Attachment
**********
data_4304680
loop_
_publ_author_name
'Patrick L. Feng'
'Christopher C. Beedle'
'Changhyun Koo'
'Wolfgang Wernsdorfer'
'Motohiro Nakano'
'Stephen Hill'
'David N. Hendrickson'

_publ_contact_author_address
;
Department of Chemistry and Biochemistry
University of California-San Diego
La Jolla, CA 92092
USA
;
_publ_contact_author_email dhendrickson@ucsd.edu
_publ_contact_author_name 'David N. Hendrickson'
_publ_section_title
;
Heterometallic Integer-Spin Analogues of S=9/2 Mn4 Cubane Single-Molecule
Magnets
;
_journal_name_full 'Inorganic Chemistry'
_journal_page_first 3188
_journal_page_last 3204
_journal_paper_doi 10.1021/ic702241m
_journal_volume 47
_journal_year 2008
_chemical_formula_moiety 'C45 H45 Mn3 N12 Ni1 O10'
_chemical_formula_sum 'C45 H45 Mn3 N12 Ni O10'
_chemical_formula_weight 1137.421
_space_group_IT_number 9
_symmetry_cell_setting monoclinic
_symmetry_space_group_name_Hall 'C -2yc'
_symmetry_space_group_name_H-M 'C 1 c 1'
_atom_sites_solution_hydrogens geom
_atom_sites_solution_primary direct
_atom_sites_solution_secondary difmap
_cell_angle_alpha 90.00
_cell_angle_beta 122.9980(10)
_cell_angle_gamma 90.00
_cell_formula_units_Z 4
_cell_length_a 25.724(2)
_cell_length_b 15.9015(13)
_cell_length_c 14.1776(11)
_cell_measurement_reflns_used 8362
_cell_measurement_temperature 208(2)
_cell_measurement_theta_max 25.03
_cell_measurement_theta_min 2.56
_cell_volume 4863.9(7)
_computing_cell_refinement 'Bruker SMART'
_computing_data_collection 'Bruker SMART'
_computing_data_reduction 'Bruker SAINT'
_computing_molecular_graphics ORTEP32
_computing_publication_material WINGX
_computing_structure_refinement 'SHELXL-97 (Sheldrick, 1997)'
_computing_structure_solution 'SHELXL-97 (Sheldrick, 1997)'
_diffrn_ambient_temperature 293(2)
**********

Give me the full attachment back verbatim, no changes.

data_4304680
loop_
_publ_author_name
'Patrick L. Feng'
'Christopher C. Beedle'
'Changhyun Koo'
'Wolfgang Wernsdorfer'
'Motohiro Nakano'
'Stephen Hill'
'David N. Hendrickson'

_publ_contact_author_address
;
Department of Chemistry and Biochemistry
University of California-San Diego
La Jolla, CA 92092
USA
;
_publ_contact_author_email dhendrickson@ucsd.edu
_publ_contact_author_name 'David N. Hendrickson'
_publ_section_title
;
Heterometallic Integer-Spin Analogues of S=9/2 Mn4 Cubane Single-Molecule
Magnets
;
_journal_name_full 'Inorganic Chemistry'
_journal_page_first 3188
_journal_page_last 3204
_journal_paper_doi 10.1021/ic702241m
_journal_volume 47
_journal_year 2008
_chemical_formula_moiety 'C45 H45 Mn3 N12 Ni1 O10'
_chemical_formula_sum 'C45 H45 Mn3 N12 Ni O10'
_chemical_formula_weight 1137.421
_space_group_IT_number 9
_symmetry_cell_setting monoclinic
_symmetry_space_group_name_Hall 'C -2yc'
_symmetry_space_group_name_H-M 'C 1 c 1'
_atom_sites_solution_hydrogens geom
_atom_sites_solution_primary direct
_atom_sites_solution_secondary difmap
_cell_angle_alpha 90.00
_cell_angle_beta 122.9980(10)
_cell_angle_gamma 90.00
_cell_formula_units_Z 4
_cell_length_a 25.724(2)
_cell_length_b 15.9015(13)
_cell_length_c 14.1776(11)
_cell_measurement_reflns_used 8362
_cell_measurement_temperature 208(2)
_cell_measurement_theta_max 25.03
_cell_measurement_theta_min 2.56
_cell_volume 4863.9(7)
_computing_cell_refinement 'Bruker SMART'
_computing_data_collection 'Bruker SMART'
_computing_data_reduction 'Bruker SAINT'
_computing_molecular_graphics ORTEP32
_computing_publication_material WINGX
_computing_structure_refinement 'SHELXL-97 (Sheldrick, 1997)'
_computing_structure_solution 'SHELXL-97 (Sheldrick, 1997)'
_diffrn_ambient_temperature 293(2)